Cans for the Community


Averi Haugesag

Document Type

News Article

Publication Date


Campus Unit

College of Business & Public Administration


UND Entrepreneurship class donates hundreds of items to a Grand Forks food pantry.

Although the “Season of Giving” has nearly come to a close, senior Industrial Technology major, Andrew Wangler says the gift a University of North Dakota entrepreneurship class gave to members of the Grand Forks community is one that will keep on giving, even after the holiday season.

Just days before Thanksgiving, the UND College of Business & Public Administration’s Entrepreneurship 410 class decided to host a two-day hockey watch night. Students, staff, faculty and the Grand Forks community were welcomed into the Center for Innovation’s Idea Lab to watch the game on a big screen.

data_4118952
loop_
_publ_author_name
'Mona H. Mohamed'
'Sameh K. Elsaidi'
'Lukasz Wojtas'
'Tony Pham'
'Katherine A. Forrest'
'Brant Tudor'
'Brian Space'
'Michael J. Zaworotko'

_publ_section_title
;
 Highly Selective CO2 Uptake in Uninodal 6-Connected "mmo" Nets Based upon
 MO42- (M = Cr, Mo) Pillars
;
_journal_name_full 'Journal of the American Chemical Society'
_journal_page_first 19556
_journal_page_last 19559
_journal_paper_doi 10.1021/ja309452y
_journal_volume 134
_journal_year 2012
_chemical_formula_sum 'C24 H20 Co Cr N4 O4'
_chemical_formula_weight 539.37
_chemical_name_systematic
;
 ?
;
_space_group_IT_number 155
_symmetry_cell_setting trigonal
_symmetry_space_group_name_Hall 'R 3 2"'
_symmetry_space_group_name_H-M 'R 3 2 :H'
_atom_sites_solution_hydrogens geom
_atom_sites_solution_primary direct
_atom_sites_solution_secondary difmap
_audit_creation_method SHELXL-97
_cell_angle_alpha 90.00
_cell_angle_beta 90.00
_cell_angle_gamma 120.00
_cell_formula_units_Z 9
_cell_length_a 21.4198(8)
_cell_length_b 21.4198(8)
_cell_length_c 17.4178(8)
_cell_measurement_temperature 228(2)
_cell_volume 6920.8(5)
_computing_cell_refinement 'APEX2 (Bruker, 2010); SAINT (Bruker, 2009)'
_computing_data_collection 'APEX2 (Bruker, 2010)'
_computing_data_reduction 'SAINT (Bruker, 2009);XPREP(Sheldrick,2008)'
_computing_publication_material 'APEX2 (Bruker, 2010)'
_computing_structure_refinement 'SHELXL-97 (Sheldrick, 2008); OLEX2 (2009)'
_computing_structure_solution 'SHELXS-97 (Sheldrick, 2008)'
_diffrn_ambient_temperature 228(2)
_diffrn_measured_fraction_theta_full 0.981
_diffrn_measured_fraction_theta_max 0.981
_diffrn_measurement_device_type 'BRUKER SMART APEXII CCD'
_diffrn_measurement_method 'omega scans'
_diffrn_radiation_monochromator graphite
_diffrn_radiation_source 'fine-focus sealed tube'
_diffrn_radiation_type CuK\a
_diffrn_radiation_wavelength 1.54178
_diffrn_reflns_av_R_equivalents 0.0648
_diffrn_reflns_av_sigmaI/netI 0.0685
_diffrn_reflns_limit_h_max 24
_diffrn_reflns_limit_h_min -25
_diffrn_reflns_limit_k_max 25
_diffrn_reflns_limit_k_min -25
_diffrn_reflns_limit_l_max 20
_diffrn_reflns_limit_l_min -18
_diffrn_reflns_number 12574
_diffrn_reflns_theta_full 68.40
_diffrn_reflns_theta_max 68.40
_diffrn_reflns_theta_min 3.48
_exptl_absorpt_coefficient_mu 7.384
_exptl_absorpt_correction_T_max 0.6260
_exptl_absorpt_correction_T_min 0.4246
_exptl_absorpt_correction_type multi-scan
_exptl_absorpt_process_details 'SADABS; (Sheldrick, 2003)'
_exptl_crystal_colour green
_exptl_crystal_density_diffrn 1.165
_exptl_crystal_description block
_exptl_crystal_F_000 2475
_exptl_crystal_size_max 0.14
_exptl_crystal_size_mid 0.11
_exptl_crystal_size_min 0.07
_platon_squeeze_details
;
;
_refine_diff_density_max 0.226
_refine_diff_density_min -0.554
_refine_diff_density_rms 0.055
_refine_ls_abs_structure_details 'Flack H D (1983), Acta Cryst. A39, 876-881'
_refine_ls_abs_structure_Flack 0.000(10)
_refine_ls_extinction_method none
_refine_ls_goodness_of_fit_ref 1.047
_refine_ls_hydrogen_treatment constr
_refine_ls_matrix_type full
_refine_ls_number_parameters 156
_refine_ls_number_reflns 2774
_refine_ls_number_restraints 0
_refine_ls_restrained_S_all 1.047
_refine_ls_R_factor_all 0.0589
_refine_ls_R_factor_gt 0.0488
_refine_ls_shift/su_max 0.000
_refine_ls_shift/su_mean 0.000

While the event was free of charge, guests were encouraged to bring a canned food item for donation to the Red River Valley Community Action food pantry.

“It was an optional thing, but almost everyone who came brought something,” says senior Industrial Technology major, Tyler Larson. “We had a bunch of prizes that we raffled off too, so the more items you brought in, the more tickets you got,” he added.

With roughly 70 to 80 attendees between the two nights, Wangler says the entrepreneurship class collected more than expected.

“We ended up fundraising around 400 items for the food pantry,” says Wangler.

“And a frozen turkey,” Larson added.

While the event was a hit, Larson and Wangler say the best part of the process was delivering the items to Red River Valley Community Action.

“They didn’t know what to do with themselves,” says Larson.

“Yeah, they were pretty ecstatic,” Wangler added. “There were a lot of open shelves and we definitely filled them.”

A warm gesture aimed toward those who don’t always have the privilege of a warm meal.

“Donating everything gave me the warm fuzzies,” says Larson. “That about sums it up. I got the warm fuzzies at the end of the night.”

“It was a good feeling for sure. Not just emptying my pantry, but filling theirs,” says Wangler.